> is a poor choice of name.
    >


    O I was not meaning to dispute anything you said... I would
    simply not know. (I know how to put in a set of back shocks on a
    Ford XY real quick now but...)

    > The Unix program grep is named after the ed command. What the ed command
    > does is print out each line of the buffer that matches the pattern. The
    > grep program does the same: it prints out each line of its input that
    > matches the pattern. That's not quite the same as Find as Replace. It's
    > more like Find. The thing they have in common is regular expressions, so
    > why not call the option that?
    >
    > Another difficulty is that many of these different programs use slightly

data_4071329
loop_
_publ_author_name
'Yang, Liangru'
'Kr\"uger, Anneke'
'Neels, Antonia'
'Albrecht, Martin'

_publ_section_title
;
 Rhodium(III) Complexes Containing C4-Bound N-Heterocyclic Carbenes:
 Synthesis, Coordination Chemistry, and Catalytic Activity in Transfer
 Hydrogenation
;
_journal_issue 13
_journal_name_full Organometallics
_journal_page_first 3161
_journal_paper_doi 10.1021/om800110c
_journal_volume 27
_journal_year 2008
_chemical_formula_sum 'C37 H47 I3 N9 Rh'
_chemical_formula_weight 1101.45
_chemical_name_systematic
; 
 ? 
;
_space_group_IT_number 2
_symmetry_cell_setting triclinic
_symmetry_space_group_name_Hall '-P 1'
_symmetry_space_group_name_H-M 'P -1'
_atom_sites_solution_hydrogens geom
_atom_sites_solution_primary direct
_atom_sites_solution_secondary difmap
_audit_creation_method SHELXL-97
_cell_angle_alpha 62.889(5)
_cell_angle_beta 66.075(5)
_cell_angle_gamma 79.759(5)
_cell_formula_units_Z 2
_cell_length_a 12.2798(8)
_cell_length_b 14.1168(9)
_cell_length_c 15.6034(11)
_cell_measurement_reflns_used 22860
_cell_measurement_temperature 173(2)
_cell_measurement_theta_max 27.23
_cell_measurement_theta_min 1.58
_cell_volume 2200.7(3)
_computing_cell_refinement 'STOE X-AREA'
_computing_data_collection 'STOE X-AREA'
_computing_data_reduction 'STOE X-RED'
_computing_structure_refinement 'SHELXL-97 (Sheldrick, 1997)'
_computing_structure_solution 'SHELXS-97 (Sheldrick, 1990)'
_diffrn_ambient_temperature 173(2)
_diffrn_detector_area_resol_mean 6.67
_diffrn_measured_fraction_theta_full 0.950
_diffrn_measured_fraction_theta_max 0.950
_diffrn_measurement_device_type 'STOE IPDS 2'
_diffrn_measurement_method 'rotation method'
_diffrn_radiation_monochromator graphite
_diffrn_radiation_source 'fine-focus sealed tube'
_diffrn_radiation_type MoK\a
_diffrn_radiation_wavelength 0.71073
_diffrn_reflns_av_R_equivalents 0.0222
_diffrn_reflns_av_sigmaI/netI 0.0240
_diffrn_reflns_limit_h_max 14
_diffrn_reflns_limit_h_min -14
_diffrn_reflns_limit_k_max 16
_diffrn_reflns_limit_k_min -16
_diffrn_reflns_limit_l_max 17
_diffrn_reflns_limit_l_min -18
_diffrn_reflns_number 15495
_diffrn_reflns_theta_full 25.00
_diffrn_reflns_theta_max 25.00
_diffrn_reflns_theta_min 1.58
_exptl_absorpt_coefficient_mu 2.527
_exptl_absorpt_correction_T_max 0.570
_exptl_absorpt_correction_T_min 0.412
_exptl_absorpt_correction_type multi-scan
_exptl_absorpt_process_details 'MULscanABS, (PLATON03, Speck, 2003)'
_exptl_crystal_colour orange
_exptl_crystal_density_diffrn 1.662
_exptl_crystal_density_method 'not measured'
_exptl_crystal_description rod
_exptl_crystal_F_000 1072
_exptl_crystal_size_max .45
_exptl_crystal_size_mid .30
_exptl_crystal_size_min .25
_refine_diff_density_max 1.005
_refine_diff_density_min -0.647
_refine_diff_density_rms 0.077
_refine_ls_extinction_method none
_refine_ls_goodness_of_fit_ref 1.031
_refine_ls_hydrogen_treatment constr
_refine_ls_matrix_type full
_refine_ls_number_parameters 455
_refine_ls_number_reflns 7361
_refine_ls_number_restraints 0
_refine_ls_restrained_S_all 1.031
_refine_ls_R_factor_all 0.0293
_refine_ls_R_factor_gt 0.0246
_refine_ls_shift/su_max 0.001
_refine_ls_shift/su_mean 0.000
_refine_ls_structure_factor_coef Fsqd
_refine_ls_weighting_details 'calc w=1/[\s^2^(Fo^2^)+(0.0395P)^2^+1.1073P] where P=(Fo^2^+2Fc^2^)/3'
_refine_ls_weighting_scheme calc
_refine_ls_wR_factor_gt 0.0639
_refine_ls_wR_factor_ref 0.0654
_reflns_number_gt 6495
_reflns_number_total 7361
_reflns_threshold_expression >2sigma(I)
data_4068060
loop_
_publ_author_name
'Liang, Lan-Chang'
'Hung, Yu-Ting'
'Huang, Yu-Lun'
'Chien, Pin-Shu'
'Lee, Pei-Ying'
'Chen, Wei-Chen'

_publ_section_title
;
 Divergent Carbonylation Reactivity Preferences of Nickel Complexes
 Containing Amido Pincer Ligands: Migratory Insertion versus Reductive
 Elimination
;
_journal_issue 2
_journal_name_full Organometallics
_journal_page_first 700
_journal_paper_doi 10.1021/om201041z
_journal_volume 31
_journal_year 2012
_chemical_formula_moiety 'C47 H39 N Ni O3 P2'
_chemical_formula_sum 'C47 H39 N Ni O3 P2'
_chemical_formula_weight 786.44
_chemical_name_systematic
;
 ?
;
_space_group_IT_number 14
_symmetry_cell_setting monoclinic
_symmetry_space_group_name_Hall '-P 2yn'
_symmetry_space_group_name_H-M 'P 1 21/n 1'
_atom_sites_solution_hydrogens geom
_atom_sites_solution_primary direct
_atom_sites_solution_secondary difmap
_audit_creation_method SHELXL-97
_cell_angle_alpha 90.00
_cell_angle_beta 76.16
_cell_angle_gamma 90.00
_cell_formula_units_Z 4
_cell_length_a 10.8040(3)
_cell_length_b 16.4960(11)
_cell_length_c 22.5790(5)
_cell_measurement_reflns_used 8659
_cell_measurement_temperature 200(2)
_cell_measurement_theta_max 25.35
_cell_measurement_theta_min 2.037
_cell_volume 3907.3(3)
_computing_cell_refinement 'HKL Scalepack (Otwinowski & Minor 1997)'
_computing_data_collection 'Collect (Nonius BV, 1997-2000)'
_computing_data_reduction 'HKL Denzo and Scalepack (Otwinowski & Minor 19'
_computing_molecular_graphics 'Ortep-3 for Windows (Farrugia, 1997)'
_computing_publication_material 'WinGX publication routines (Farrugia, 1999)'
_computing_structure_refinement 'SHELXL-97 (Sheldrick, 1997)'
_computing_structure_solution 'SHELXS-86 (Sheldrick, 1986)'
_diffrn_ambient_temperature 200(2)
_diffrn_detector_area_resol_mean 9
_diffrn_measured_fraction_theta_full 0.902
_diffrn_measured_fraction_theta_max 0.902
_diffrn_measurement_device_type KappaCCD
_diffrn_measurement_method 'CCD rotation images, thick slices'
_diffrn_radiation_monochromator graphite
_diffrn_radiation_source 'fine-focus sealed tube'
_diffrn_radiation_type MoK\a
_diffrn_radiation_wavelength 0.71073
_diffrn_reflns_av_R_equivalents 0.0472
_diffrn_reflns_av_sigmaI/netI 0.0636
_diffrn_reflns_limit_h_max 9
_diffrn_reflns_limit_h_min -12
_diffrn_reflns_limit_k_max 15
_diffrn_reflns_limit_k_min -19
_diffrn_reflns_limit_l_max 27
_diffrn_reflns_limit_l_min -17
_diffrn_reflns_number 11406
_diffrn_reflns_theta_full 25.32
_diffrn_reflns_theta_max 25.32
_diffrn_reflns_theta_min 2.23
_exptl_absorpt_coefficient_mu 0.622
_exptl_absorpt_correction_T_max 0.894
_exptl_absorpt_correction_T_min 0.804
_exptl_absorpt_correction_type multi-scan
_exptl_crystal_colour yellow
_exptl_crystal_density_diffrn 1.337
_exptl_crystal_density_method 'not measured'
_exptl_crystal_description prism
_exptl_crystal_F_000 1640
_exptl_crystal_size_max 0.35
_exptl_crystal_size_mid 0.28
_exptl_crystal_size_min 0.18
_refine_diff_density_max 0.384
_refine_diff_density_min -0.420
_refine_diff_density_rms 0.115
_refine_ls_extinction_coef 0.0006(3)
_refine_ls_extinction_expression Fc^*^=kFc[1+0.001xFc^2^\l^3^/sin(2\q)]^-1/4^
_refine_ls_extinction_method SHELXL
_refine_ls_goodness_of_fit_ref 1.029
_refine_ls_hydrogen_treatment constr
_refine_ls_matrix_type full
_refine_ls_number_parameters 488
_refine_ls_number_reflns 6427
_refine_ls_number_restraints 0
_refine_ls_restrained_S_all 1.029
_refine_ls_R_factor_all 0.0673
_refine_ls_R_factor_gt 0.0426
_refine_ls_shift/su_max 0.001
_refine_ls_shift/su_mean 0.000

> different regular expression syntax. Does BBEdit really use grep
    > patterns? I think it actually uses the PCRE library (perl-compatible
    > regular expressions), which are not the same as either grep or egrep
    > patterns (although closer to egrep). This is important in the real world
    > because it changes what you need to escape. In a grep pattern ? matches
    > a ?, and \? means "0 or more". But in an egrep (or PCRE) pattern \?
    > matches a ? and ? means "0 or more". It's very annoying when you don't
    > know which you're supposed to be using.
    >


    On this reasoning, it sounds to me that BBEdit is using egrep
    because I have to escape the ? to match the ?.

    > It would be less confusing to normal people and much less confusing to
    > nerds just to call it "use regex".


    Well, I was not confused because I am an innocent lamb and